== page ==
Russia in the 21st Century: The Prodigal Superpower
This book demonstrates that Russia intends to re-emerge as a full fledged superpower before 2010 that would challenge America and China and potentially threaten a new arms race. Contrary to conventional wisdom, this goal is easily within the Kremlin's grasp, but the cost to the Russian people and global security would be immense. A sophisticated strategy is proposed to dissuade President Vladimir Putin from pursuing this destabilizing course. The cold war image of the Soviet Union as a westernizing, mass consumption society committed to "peaceful coexistence" is exposed as a statistical illusion. A critique of American foreign policymaking is also provided that emphasizes the confusion caused by tempering evidence to conform with public expectations by failing to secure the national interest in favor of satisfying a consensus of particular special interests.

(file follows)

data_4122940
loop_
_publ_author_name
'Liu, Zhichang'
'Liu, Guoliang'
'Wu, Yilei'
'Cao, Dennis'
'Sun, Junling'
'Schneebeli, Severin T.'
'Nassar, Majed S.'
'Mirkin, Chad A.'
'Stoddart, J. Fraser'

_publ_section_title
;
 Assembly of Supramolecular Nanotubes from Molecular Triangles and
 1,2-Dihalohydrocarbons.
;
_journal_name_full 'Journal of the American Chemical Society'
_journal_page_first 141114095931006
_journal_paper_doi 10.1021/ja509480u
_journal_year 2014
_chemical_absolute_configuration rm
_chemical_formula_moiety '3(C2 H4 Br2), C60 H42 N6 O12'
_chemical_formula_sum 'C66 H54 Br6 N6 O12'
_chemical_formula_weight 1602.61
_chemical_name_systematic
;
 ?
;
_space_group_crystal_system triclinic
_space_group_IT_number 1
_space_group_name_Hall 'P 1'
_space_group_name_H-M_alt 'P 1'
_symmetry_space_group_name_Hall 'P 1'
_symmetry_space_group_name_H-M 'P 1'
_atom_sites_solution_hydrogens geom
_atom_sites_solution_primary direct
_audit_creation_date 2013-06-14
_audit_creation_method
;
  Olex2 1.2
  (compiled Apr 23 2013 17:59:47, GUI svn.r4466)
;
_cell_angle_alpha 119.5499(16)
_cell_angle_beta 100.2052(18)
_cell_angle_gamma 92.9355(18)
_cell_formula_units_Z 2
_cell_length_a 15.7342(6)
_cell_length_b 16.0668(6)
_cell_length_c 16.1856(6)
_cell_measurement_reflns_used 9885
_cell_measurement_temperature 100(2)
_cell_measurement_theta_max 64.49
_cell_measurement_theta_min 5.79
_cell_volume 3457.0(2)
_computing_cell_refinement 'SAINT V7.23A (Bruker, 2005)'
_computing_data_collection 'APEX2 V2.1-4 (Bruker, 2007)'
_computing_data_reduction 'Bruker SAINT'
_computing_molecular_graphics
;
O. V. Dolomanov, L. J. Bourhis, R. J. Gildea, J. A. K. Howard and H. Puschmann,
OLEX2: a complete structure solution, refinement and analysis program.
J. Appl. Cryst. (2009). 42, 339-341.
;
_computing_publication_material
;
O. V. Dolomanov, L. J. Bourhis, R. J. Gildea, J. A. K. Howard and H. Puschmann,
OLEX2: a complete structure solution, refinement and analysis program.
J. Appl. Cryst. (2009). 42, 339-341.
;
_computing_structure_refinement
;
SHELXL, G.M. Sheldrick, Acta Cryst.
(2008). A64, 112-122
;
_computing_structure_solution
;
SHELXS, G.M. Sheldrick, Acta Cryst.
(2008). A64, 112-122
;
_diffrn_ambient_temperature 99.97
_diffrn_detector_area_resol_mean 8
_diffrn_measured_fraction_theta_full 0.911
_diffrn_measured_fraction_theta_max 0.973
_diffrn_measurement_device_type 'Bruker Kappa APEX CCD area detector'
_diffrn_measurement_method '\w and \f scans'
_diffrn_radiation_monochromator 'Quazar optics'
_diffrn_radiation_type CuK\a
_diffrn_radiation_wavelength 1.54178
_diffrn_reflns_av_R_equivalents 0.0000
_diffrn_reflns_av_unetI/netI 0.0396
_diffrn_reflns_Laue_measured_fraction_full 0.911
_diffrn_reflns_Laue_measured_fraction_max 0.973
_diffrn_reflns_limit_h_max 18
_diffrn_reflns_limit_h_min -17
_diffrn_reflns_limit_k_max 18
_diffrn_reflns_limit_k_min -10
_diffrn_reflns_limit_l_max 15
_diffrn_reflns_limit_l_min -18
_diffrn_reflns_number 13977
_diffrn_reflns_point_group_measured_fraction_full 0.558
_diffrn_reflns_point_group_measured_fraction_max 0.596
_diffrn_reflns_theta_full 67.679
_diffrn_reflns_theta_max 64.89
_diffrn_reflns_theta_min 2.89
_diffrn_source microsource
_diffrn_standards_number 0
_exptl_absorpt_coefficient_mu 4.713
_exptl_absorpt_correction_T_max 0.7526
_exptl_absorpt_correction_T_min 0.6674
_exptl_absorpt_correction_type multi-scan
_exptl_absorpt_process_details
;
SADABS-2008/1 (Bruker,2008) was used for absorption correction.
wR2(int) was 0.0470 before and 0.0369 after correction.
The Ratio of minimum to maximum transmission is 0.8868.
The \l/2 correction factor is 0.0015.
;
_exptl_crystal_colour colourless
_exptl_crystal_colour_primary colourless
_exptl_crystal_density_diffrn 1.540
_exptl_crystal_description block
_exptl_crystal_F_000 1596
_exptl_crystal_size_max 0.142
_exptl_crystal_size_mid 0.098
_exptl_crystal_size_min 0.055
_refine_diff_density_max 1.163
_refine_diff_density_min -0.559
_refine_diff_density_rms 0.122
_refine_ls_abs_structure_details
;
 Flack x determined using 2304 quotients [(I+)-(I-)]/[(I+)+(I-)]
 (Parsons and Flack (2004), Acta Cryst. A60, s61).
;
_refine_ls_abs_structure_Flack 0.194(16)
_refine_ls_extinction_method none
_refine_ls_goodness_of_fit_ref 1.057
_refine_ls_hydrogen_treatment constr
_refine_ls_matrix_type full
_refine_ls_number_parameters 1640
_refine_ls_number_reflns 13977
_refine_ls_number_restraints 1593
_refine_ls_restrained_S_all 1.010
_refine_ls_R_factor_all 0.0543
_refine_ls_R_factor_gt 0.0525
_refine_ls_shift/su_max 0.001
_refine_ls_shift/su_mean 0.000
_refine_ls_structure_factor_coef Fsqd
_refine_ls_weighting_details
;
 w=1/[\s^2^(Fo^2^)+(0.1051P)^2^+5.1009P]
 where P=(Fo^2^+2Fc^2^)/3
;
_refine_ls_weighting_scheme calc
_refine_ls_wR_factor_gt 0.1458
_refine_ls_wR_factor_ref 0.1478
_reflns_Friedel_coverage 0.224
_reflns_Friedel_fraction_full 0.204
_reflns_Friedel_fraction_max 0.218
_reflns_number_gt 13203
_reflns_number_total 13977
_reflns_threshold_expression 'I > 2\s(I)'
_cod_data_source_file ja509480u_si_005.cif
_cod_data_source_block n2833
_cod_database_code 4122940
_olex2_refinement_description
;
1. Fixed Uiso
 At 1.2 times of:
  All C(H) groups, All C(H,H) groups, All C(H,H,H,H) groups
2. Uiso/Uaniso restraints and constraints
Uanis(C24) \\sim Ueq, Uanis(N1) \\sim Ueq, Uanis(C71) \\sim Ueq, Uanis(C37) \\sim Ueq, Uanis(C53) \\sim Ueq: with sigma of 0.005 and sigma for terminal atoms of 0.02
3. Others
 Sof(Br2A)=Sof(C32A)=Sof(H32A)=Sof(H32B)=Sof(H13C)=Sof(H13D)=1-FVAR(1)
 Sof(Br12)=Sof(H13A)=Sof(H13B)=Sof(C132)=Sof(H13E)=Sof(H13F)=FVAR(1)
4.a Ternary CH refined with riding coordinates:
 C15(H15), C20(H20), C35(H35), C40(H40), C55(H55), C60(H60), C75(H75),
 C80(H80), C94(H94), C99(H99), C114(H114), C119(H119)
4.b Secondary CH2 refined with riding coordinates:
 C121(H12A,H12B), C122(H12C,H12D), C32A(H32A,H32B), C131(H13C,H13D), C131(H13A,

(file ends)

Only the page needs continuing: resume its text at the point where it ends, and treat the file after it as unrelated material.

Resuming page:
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Abram Bergson agency American Anders Aslund April arms assets authoritarian billion capital CIA's civilian competitive consumer consumer sovereignty defense activities defense burden democracy democratic free enterprise deputy director dollar Economic Growth economic system Estimates of Soviet Federal Firth and Noren forces foreign genshtab global Gorbachev Goskomstat idem industrial Institute Iraq Johnson's Russia List Khodorkovsky Kremlin liberal March Mikhail military-industrial complex Minister missile Moscow Muscovite nuclear official oligarchs Pareto-efficient percent physical management physical systems management political Post-Soviet potential procurement prodigal superpower production public culture reform rent granting rent seeking reprinted in Johnson's Rosefielde ruble Russian Economic social Soviet Defense Spending Soviet economic Soviet Military Soviet Union Sovietologists statistics Steven Rosefielde Strategic structural militarization tion University Press USSR USSR's virtual economy Vitaly Shlykov Vladimir Putin Washington Washington consensus West western Yeltsin